Uninsured car drivers

AA welcomes the two-millionth uninsured warning letter

The Motor Insurers' Bureau (MIB) has issued the two-millionth warning letter to a driver whose car was neither insured nor subject to a statutory off road notification (SORN).

The warnings are due to the Continuous Insurance Enforcement (CIE) legislation of 2011, which seeks to remove uninsured vehicles on Britain's roads. CIE is operated by the MIB and the Driver & Vehicle Licensing Authority (DVLA).

Insure or SORN

CIE requires the registered keeper of a vehicle to either have insurance or declare a SORN, even if it is incapable of being driven. Letters are written to keepers whose vehicles are registered by the DVLA, are not subject to a SORN, and are not on the motor insurance database (MID)

Janet Connor, managing director of AA Insurance, said: "I welcome this milestone of the two-millionth warning letter being issued. Every month there are around 6,000 prosecutions for keeping an uninsured vehicle, which has led to a steady fall in the number of uninsured vehicles on our roads.

"It is estimated that uninsured and untraced drivers kill 130 people and injure 26,500 every year, which is unacceptable. And they add up to £30 to the cost of every car insurance policy. Research from the Association of British Insurers has shown that uninsured drivers are five times more likely than insured drivers to be involved in road collisions, and fail to comply with other road traffic requirements. They are are also more likely to be engaged in other criminal activity.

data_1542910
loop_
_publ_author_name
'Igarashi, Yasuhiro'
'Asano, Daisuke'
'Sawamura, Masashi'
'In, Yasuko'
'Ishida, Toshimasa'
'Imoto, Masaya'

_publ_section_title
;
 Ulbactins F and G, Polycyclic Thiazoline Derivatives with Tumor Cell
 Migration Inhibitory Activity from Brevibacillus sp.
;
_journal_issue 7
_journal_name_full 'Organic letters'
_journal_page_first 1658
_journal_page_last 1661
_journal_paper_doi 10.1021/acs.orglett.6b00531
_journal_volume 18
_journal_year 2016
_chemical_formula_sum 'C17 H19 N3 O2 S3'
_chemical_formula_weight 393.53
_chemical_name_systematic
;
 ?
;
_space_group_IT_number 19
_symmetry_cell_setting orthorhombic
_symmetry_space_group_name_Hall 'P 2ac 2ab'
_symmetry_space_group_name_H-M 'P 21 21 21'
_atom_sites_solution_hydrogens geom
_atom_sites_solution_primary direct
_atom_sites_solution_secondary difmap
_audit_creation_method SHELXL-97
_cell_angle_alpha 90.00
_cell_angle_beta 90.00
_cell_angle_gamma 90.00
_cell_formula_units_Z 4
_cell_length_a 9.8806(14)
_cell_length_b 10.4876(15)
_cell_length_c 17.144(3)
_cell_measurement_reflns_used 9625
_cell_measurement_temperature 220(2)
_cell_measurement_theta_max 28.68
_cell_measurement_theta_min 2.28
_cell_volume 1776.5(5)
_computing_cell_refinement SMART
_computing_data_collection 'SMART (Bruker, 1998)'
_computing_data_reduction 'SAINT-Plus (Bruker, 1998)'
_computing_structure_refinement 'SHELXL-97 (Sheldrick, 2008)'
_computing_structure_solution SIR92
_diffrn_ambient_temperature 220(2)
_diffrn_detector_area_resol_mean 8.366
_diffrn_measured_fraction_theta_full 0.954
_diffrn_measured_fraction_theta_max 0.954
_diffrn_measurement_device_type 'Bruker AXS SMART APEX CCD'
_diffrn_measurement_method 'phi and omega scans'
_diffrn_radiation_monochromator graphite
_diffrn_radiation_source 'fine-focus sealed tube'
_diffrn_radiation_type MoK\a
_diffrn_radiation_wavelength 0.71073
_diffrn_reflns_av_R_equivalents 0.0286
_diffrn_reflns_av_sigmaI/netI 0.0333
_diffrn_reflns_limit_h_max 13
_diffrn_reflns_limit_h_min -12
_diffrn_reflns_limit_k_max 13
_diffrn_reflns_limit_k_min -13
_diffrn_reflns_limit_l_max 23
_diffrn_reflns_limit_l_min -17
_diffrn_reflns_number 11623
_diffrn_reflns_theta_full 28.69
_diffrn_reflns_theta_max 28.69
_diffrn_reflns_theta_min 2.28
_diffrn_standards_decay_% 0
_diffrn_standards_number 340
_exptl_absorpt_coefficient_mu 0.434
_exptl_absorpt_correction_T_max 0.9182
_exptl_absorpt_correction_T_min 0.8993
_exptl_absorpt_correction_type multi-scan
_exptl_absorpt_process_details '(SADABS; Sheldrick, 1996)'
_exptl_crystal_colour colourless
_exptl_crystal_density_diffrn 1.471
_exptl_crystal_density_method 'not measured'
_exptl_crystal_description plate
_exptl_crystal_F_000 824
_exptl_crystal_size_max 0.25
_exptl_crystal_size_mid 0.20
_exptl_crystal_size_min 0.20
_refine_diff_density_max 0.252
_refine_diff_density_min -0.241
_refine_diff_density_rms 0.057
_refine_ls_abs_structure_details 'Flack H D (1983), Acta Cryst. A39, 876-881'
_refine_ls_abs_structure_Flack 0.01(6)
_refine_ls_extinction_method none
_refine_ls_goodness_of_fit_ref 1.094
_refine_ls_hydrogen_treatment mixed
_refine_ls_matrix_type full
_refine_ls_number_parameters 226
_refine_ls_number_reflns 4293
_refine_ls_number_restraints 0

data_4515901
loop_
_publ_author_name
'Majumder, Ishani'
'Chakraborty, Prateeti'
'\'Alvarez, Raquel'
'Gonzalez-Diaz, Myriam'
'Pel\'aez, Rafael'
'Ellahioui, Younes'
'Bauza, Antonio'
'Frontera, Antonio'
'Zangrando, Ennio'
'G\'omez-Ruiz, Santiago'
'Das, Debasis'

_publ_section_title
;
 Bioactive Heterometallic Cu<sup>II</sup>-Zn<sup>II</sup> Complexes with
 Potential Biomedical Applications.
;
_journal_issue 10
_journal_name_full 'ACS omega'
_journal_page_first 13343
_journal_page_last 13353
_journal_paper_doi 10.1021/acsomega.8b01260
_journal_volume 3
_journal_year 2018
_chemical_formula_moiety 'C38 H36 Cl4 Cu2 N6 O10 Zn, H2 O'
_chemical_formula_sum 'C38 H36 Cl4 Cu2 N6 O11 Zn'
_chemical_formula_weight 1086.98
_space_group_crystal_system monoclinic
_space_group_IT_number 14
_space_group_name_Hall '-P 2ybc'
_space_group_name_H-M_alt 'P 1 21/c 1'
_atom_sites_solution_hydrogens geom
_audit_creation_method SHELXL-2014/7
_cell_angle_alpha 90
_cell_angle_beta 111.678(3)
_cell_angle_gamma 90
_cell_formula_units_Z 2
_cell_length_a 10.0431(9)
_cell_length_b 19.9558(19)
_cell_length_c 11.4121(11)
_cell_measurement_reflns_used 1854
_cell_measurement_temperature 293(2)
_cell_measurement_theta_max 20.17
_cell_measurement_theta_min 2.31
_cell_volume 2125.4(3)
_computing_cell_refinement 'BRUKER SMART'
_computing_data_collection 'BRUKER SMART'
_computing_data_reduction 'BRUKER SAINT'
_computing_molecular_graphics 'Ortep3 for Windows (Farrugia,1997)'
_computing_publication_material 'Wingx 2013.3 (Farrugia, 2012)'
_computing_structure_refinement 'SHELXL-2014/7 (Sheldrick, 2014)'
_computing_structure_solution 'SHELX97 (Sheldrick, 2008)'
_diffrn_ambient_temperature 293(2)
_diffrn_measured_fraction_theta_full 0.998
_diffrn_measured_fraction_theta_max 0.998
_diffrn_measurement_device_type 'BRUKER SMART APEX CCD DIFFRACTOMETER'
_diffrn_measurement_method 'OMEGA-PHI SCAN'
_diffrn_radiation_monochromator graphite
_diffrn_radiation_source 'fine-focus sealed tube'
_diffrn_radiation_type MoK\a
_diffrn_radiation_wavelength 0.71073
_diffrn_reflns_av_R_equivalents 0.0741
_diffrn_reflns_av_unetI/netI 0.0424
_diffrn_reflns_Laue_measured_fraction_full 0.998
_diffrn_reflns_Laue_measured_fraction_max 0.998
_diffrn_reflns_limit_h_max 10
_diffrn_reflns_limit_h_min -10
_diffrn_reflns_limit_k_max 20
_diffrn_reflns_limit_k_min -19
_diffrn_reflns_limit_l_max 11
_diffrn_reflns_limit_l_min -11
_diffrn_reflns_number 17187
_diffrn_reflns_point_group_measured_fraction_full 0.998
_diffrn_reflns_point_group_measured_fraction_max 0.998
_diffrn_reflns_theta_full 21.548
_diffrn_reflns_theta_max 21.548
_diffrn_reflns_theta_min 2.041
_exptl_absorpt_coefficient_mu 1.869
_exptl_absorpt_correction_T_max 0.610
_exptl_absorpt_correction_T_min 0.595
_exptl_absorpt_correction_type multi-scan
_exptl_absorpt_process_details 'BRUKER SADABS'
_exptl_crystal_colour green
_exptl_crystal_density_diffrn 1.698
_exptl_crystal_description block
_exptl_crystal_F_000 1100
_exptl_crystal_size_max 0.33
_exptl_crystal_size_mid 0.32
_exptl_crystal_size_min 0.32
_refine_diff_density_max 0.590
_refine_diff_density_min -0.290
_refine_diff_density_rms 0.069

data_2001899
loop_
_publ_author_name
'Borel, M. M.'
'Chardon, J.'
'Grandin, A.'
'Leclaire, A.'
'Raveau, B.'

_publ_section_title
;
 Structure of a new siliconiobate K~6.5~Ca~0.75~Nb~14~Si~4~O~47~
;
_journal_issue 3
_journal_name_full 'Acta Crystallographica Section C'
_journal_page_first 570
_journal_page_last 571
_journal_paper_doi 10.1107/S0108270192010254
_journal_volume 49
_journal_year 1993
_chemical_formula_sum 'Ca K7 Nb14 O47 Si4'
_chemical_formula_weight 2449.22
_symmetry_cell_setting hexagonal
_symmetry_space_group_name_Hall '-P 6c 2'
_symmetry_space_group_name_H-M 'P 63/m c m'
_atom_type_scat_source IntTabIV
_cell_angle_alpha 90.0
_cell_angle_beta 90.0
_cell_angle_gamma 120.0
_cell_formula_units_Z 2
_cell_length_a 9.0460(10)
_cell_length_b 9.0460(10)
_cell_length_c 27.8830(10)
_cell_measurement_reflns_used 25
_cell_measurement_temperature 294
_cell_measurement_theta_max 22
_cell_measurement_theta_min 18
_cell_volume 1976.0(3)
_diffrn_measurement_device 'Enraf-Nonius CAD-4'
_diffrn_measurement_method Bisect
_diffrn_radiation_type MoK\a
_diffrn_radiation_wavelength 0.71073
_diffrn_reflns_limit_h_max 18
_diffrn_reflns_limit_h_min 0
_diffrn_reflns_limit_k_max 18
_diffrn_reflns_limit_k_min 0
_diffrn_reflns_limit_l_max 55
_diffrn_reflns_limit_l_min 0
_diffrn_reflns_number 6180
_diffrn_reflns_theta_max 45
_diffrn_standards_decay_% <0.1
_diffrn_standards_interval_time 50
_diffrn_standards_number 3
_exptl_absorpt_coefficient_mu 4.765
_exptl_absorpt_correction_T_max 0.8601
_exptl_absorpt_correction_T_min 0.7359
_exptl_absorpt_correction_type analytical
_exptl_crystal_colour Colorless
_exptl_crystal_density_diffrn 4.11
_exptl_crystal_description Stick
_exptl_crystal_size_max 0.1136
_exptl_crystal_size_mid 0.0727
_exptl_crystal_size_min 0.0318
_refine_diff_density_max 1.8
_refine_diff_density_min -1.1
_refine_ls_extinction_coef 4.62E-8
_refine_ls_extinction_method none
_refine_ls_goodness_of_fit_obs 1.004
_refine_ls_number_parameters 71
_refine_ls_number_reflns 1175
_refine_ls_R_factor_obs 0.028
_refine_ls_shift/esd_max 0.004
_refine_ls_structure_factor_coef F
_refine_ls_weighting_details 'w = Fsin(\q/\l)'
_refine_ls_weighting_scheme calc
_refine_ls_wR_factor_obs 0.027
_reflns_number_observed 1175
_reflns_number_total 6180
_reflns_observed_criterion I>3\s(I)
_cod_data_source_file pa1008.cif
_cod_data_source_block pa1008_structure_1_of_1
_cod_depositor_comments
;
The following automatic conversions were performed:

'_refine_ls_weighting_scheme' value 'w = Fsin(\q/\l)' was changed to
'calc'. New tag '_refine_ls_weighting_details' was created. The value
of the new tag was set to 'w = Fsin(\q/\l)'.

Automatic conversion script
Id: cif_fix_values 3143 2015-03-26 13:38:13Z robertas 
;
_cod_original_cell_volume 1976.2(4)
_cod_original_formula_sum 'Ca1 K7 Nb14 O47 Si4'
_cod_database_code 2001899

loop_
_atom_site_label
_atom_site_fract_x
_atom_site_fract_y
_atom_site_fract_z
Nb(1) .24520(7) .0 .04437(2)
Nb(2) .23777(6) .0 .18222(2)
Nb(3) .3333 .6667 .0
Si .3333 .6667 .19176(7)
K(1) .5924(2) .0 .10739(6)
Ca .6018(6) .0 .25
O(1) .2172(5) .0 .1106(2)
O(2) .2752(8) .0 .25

"The more uninsured drivers that are taken off Britain's roads, the safer everyone will be.”

If you receive an enforcement letter you must act quickly to either insure your vehicle or register it as SORN. Failure to act can result in a fixed penalty of £100; having the vehicle clamped or seized and disposed of; or, at worst, court prosecution and a fine of up to £1,000.

The minimum penalty for driving without insurance is £300, six penalty points and seizure of the vehicle. The maximum is disqualification and a fine of up to £5,000. Seized vehicles can be reclaimed on proof of insurance plus a fee of £150, and £20 per day up to 14 days. Vehicles not claimed in 14 days are crushed or sold.

Regardless of where your vehicle is kept, it must be insured unless it has been declared to the DVLA as off-road using a SORN.

  • Check your vehicle is on the Motor Insurance Database. If your vehicle is not on the MID you are at risk of being fined and facing court prosecution. You may also be stopped by the police and have your vehicle impounded, and possibly disposed of, if proof of insurance cannot be provided. If you know your car is insured, contact your insurer immediately.
  • Check your vehicle and personal details are correct on your policy documents.
  • If you're no longer the registered keeper, then notify DVLA.

27 November 2014